The intent is to sample the experimental plots and to characterize the biochar particles and surrounding soil for a variety of chemical and physical characteristics. The original soil and biochar (samples of which have been preserved by the site directors) are also available for comparison. In particular, the various materials will be characterized in terms of organic matter content and chemistry (i.e., humic substances, small organic molecules, redox activity, mineral contents), and micro- and nano-structure (in collaboration with Dr. Stephen Joseph, Australia). Other qualities will also be characterized depending on the results of these tests. The ultimate goal is to understand the chemistry of biochar-soil- interactions 5 years after biochar application, and how these interactions may ultimately influence soil properties and fertility.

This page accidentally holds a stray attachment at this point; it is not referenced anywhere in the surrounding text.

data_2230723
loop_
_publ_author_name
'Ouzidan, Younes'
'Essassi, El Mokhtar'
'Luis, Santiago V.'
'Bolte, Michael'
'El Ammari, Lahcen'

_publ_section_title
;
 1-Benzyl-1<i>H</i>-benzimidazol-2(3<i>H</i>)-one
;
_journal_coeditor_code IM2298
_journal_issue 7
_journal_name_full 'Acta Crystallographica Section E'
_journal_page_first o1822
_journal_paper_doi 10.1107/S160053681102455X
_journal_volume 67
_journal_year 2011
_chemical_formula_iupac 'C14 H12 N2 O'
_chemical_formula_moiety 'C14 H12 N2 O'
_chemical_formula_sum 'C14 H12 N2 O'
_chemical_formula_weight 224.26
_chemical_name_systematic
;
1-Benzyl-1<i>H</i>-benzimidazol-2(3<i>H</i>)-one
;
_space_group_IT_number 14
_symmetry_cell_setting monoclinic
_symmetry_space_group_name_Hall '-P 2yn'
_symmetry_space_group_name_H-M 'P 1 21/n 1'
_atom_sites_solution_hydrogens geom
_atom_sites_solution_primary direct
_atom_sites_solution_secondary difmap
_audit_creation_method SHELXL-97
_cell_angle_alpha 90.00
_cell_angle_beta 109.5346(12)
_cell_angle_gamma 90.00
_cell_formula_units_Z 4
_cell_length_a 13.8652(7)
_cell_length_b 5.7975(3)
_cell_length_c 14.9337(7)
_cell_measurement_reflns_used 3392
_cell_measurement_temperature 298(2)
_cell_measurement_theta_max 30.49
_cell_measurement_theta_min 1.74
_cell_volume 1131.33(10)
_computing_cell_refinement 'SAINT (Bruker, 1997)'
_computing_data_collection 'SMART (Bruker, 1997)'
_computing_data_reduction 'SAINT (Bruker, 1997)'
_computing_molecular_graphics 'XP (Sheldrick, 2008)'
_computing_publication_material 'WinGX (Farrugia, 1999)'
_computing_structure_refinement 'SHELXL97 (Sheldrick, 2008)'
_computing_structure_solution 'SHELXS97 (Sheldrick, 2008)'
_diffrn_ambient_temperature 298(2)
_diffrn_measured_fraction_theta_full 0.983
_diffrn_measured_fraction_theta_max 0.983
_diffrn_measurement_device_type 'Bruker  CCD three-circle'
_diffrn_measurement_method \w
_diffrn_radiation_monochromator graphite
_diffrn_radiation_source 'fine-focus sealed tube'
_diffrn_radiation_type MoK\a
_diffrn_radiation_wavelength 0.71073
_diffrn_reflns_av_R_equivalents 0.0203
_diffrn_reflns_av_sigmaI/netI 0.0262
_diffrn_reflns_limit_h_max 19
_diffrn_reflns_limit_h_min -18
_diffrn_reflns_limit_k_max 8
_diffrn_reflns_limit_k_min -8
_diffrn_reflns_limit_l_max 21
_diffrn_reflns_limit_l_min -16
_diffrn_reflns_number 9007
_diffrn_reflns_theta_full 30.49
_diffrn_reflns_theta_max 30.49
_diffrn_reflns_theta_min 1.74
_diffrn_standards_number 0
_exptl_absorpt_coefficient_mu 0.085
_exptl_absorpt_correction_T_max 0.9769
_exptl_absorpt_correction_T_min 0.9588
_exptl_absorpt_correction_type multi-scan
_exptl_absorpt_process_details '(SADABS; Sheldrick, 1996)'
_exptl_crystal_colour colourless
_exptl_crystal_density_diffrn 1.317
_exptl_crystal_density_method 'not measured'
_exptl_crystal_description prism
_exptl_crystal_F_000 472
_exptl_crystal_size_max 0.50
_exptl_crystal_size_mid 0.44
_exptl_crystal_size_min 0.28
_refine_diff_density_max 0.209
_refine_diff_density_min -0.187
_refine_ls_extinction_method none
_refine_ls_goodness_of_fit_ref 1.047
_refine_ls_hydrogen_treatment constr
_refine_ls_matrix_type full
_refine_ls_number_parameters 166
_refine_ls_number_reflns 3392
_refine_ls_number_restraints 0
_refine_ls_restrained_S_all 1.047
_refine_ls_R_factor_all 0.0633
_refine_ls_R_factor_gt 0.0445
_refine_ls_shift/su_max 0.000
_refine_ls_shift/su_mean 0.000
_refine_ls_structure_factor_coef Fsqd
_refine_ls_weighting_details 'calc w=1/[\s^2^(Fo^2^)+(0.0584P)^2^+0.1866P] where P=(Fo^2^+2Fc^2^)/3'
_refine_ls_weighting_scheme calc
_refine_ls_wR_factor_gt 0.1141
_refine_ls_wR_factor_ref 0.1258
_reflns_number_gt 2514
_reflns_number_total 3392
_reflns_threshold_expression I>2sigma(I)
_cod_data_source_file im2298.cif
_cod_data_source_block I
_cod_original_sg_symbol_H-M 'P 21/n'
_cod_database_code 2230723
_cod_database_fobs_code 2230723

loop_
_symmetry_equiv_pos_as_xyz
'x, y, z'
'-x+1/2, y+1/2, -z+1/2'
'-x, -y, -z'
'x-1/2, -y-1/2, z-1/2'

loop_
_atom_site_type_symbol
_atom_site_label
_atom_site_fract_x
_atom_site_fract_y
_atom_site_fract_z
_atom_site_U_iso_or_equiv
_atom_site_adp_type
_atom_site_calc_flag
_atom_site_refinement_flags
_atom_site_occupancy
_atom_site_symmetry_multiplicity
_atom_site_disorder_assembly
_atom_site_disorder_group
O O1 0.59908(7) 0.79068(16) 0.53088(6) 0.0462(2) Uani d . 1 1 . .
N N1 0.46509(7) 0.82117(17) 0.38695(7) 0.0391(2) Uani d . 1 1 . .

Determination of the biological soil quality of biochar fields
TA User (visit): Nele Ameloot, Ghent University, BELGIUM (September, 2012).
Project Description: In Europe several field studies have been set-up to measure the effect of biochar on plant productivity, nutrient dynamics, C sequestration and SOM dynamics, while the soil biological quality of these fields sites has rarely been sampled. We think this is a major knowledge gap, since soil biological parameters are essential to understand the mechanisms underlying the potential of biochar to sequester C, change nutrient dynamics and increase yields.